Tuesday, August 28, 2012

Cat tee in L.A.

Completing my West Coast tour, I touched down in Los Angeles in time to celebrate Alia's 40th birthday. I love L.A., and I would gladly live there if I could. If I lived in L.A., I could get a nice used car and drive around Silverlake and West Hollywood, idly listening to NPR and missing New York.

On this trip, Alia and I mostly just hung out in her backyard in Eagle Rock, being stalked by the stray cats that live in the neighborhood. This picture was taken in the backyard. I'm wearing, whimsically enough, a cat tee. We bbq'ed at one point, and we threw pieces of hamburger at the hungry cats. We just tossed the meat with flips of our wrists, like little lords. I had purchased some cupcakes for us, and I snuck into the kitchen during the bbq and ate five cupcakes (just the tops) in secret.  

I ate so many desserts on this trip that I'm surprised I didn't gain twenty lbs. In the airport on the way back to NYC alone, I ate a whole bag of Lindt chocolate truffles, a See's chocolate bar, and a whole Toblerone. I must have been stressed out. On the plane, I sat there reading "Room" by Emma Donoghue, just abuzz with sugary energy. Abuzz!

In just a couple of months, I, too, will turn 40 years old. I don't know what I'm doing to celebrate. Maybe karaoke again? But what could top last year's karaoke night, where I sang "At Seventeen" by Janis Ian and bummed the whole room out? Plus, last year I got a good turnout, but who's to say that I haven't alienated all my friends by now? 

I feel like 40 will be a good age for me. For most of my life, I've sensed that something terrible was about to happen, looming just out of the range of my vision. Now that something terrible - turning 40 - is happening, I imagine I will feel like my fear has been vindicated, made useful. I'm glad that Alia turned 40 before me, though. On that fateful day, I will call her up and see if she has any words of wisdom for me on growing old with grace. I will begin the conversation by addressing her with respect. "Grandmother," I will say ...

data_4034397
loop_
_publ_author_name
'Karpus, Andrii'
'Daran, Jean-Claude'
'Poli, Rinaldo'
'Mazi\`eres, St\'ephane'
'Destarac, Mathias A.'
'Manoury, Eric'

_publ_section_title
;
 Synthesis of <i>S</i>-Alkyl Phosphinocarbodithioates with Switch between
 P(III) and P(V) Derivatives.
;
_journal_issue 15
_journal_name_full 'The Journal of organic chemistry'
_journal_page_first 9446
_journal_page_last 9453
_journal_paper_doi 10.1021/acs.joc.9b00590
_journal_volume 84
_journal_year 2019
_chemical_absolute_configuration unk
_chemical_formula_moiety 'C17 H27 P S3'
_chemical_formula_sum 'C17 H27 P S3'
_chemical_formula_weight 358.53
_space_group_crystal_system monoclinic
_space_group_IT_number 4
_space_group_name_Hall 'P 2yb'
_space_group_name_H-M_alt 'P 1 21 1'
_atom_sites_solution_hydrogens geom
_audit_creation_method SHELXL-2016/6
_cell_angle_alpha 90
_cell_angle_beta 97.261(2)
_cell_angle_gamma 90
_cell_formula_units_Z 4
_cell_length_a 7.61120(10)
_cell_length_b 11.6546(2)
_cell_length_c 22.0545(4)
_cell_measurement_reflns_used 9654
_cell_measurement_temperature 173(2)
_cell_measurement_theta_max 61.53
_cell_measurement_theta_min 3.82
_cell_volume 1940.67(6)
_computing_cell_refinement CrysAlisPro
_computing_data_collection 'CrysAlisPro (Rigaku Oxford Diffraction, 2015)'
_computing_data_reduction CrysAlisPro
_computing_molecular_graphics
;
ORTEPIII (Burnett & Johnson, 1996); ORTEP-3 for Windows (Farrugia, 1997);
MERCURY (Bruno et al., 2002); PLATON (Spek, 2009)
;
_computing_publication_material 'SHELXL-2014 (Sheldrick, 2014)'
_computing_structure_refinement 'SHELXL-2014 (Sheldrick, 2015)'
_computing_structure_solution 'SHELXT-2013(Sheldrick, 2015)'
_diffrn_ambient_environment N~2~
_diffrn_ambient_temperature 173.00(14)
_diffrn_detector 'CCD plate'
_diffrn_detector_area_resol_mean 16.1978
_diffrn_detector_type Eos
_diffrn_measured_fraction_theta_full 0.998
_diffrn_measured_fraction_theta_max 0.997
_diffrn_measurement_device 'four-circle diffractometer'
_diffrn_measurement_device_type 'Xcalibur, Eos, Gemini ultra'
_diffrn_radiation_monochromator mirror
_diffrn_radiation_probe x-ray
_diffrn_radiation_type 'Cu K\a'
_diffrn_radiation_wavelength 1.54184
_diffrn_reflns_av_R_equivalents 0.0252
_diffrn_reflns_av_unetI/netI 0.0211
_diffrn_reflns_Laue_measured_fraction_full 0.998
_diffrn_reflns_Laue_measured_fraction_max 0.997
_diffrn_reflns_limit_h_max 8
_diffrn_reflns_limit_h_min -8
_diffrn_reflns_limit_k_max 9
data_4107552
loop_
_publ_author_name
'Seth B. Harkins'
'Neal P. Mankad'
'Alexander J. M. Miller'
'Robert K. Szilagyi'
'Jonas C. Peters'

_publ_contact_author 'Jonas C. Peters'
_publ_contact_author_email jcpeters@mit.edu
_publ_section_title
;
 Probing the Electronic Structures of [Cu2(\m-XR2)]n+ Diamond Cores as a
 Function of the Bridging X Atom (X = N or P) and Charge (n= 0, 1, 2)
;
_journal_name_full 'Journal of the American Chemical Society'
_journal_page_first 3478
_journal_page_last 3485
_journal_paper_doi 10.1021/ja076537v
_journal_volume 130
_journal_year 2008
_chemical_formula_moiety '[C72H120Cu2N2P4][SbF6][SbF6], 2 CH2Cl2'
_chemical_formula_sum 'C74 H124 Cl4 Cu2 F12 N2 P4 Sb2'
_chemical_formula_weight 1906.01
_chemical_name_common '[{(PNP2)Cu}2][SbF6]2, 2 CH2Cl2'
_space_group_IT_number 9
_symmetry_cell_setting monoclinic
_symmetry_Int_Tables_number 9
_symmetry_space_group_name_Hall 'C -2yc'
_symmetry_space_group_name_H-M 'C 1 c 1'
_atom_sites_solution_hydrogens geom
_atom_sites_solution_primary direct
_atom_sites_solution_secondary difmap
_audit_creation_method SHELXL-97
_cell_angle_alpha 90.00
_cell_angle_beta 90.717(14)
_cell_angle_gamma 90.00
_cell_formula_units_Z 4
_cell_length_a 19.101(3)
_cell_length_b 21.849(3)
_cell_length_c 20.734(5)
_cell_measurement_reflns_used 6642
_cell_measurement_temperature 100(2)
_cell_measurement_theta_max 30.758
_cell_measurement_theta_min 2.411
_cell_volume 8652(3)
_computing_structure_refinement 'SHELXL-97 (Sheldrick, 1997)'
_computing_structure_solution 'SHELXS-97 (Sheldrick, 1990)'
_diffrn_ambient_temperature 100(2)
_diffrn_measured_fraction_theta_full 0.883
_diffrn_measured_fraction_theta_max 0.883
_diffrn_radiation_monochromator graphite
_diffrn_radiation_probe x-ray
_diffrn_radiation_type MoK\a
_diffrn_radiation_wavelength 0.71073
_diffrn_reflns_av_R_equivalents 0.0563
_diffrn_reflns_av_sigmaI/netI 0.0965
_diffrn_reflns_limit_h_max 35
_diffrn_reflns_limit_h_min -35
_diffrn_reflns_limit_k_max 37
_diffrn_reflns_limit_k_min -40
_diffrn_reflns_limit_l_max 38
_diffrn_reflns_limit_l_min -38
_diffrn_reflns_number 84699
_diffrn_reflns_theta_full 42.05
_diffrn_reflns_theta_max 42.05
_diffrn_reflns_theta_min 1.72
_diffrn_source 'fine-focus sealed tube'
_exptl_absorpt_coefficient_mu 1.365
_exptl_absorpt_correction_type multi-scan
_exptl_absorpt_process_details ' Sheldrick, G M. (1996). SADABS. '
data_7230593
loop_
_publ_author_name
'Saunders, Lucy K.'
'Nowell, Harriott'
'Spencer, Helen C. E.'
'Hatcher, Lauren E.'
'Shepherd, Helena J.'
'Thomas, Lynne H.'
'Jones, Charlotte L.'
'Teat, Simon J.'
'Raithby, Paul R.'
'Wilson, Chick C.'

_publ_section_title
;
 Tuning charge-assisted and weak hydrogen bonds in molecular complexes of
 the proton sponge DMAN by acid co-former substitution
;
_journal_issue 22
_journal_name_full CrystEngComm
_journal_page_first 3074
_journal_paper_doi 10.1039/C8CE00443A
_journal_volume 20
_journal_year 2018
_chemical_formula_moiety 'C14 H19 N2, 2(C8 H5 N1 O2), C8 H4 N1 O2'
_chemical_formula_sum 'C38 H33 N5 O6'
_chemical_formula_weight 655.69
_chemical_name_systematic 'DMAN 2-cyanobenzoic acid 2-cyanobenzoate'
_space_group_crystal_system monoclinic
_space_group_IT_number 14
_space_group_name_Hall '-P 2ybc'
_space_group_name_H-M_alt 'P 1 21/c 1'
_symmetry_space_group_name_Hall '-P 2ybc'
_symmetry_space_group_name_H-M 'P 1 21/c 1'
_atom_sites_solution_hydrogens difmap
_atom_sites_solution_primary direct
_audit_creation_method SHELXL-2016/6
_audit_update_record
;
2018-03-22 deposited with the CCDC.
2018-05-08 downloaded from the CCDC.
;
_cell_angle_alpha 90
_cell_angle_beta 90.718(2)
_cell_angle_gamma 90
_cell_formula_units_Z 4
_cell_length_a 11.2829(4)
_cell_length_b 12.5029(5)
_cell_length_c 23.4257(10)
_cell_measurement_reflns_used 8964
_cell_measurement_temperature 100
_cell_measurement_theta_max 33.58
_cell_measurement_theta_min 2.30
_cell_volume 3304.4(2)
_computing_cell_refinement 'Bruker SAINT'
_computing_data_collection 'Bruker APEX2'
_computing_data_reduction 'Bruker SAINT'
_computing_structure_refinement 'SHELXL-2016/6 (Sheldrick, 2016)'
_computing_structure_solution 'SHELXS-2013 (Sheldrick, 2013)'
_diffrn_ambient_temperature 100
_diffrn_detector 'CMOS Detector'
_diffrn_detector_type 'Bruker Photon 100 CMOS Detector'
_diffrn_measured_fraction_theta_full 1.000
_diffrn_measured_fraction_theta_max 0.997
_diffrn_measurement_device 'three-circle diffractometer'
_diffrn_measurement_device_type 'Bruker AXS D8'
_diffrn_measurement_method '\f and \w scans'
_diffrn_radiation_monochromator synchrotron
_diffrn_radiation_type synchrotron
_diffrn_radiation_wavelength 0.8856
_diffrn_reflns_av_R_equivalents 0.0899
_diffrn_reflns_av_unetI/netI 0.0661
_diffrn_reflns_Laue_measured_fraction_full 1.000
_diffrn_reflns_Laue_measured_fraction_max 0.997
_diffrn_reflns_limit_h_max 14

Friday, August 24, 2012

SF cap and hoodie

When I lived in San Francisco, I was always chilly after, like, 3 p.m. The cold would settle down upon me like an existential cloud, and I would shudder through the streets, wondering what the hell I was doing in such a city, such a world. Why then didn't I carry around a nice cap and a hoodie - nothing more than a simple shell, really - like the one I'm wearing in this pic? I might have lasted more than a year there.

I flew to San Francisco from Portland to catch up with friends, and I went out to dinner with Joshie on my first night there. We had pizza and sundaes, and we spoke, as ex-lovers do, about the state of our lives, our hopes for the future, and real estate. Joshie took this pic of me on Market Street somewhere downtown, close to Lehman Brothers - where, years ago, Hilz and Dagsy and I would menace the office with our tales of debauchery and assemble Public Information Books for the bankers. Now Hilz is living somewhere over the Golden Gate Bridge in wedded bliss, and Dagsy is lost to me, and the world, forever, which I am still unbelievably saddened by. After dinner with Joshie, I took a cab up to Castro Street and then limped all the way down Market Street (my knee was acting up on this trip for some reason) to my hotel downtown.